I think that those two elements of the system need a radical change. What needs to be changed so that we can effectively and efficiently deal with the problem, with the result that it does not impact on the school or hinder the rights of the individual? It is not that we are trying to take rights away from individual teachers, but it is a scandal that the dispute has been ongoing, and the public perception is such that parents do not want to send their children to that school. During the time that that process was going on, numbers kept falling.

Not every candidate at an interview is the right teacher for the school in question, so is the selection process right? Secondly, are the processes and systems adequate to deal effectively and efficiently with a problem that may arise? Those two elements have adverse effects on the good governance and good running of a school.

Mr Cargo:

There are two differing processes. If we take leadership in the distributed sense that Barry talked about, we all agree from a professional point of view that no one would choose to buy a player for Manchester United without having seen him play.

Mrs M Bradley:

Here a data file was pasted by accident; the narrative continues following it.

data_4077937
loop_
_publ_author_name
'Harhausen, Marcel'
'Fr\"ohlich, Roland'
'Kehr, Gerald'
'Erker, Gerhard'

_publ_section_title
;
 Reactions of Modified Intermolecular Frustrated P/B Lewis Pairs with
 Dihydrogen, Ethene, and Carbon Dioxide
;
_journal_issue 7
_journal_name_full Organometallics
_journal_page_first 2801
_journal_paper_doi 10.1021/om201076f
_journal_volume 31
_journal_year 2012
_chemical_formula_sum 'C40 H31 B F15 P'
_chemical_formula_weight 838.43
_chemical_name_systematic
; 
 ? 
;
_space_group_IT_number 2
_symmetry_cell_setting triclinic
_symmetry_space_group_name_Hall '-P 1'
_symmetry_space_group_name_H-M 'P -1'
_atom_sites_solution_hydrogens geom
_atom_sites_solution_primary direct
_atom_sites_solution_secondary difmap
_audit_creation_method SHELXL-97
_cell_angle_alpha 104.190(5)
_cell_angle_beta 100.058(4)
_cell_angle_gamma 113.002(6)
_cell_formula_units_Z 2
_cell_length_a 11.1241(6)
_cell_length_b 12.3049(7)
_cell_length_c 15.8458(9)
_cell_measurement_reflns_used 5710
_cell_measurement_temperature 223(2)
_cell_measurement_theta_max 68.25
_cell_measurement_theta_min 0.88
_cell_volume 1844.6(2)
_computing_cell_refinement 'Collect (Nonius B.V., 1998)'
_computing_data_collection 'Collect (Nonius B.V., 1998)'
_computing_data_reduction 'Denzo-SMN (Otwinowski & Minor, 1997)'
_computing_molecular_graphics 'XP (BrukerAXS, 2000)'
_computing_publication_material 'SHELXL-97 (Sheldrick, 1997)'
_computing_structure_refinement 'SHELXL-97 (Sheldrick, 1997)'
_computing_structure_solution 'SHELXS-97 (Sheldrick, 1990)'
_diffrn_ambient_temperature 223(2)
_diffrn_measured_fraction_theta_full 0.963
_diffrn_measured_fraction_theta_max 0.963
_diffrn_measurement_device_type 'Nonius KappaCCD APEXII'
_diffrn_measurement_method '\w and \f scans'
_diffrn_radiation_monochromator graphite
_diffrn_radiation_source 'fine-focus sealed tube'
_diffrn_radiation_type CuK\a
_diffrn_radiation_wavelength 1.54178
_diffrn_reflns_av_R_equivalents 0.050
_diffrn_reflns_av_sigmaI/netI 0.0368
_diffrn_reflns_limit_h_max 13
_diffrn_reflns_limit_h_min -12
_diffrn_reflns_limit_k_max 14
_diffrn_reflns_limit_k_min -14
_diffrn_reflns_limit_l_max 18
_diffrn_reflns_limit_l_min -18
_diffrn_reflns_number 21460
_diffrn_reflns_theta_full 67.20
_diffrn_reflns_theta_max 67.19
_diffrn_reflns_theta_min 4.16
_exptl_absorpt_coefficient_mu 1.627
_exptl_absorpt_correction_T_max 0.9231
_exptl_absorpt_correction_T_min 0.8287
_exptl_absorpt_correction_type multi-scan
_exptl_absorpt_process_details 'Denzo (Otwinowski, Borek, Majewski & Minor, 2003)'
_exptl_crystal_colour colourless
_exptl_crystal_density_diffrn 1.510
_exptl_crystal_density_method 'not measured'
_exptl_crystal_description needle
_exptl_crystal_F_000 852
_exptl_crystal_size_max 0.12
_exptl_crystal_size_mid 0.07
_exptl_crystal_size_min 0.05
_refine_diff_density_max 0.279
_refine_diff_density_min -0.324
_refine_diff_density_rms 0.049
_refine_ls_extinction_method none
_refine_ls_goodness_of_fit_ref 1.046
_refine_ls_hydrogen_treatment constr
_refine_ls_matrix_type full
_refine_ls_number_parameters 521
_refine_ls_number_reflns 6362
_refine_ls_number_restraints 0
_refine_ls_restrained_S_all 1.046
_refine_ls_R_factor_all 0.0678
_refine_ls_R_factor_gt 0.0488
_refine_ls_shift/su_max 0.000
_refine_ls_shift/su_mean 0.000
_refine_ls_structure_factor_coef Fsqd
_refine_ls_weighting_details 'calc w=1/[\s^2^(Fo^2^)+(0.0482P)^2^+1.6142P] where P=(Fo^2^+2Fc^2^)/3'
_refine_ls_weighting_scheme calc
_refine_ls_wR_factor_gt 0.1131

They are all good players. You could buy them anyway.

The Chairperson:

Crewe United gave them a bit of a run for their money on Saturday.

Mr Cargo:

Teachers should not be appointed until their teaching has been seen. There are elements in our system where we have encouraged —

The Chairperson:

It is not normal practice.

Mr Cargo:

No, I agree, and there is a volume issue.

The Chairperson:

There is a whole dispute about the matter.

Mr Cargo:

From a professional development point of view, we see it as a good practice that needs to be explored and developed. If I return to leadership, we all have the experience that there is no such thing as an infallible system, but, if the system gets the appointment wrong, the legacy of that decision can be with a community and a school for a long time.

There are a number of ways to select a principal. Compared with some countries, we have an unusual system. In the main, we allow boards of governors in the controlled sector to choose first. They then give the education board a list of people, from which it should choose one. The board’s view, at officer level, is that it could be done the other way round. People could be interviewed, we would then give a board of governors a pool of people that we think would be competent leaders, and we would tell them to choose who they wish from that pool. That is another way of doing it.

I know that in some American states, all leaders are appointed to the authority, which then moves them around. There is a range of ways of doing it, and no one way guarantees success. However, we would all totally agree that, whatever the system, the implications of getting it wrong could be damaging for the school over a long period. In many cases, other than getting a new school, appointing a principal is the largest single investment that a school will ever make. The consequences of getting that wrong can have major impacts on children, the community and the school.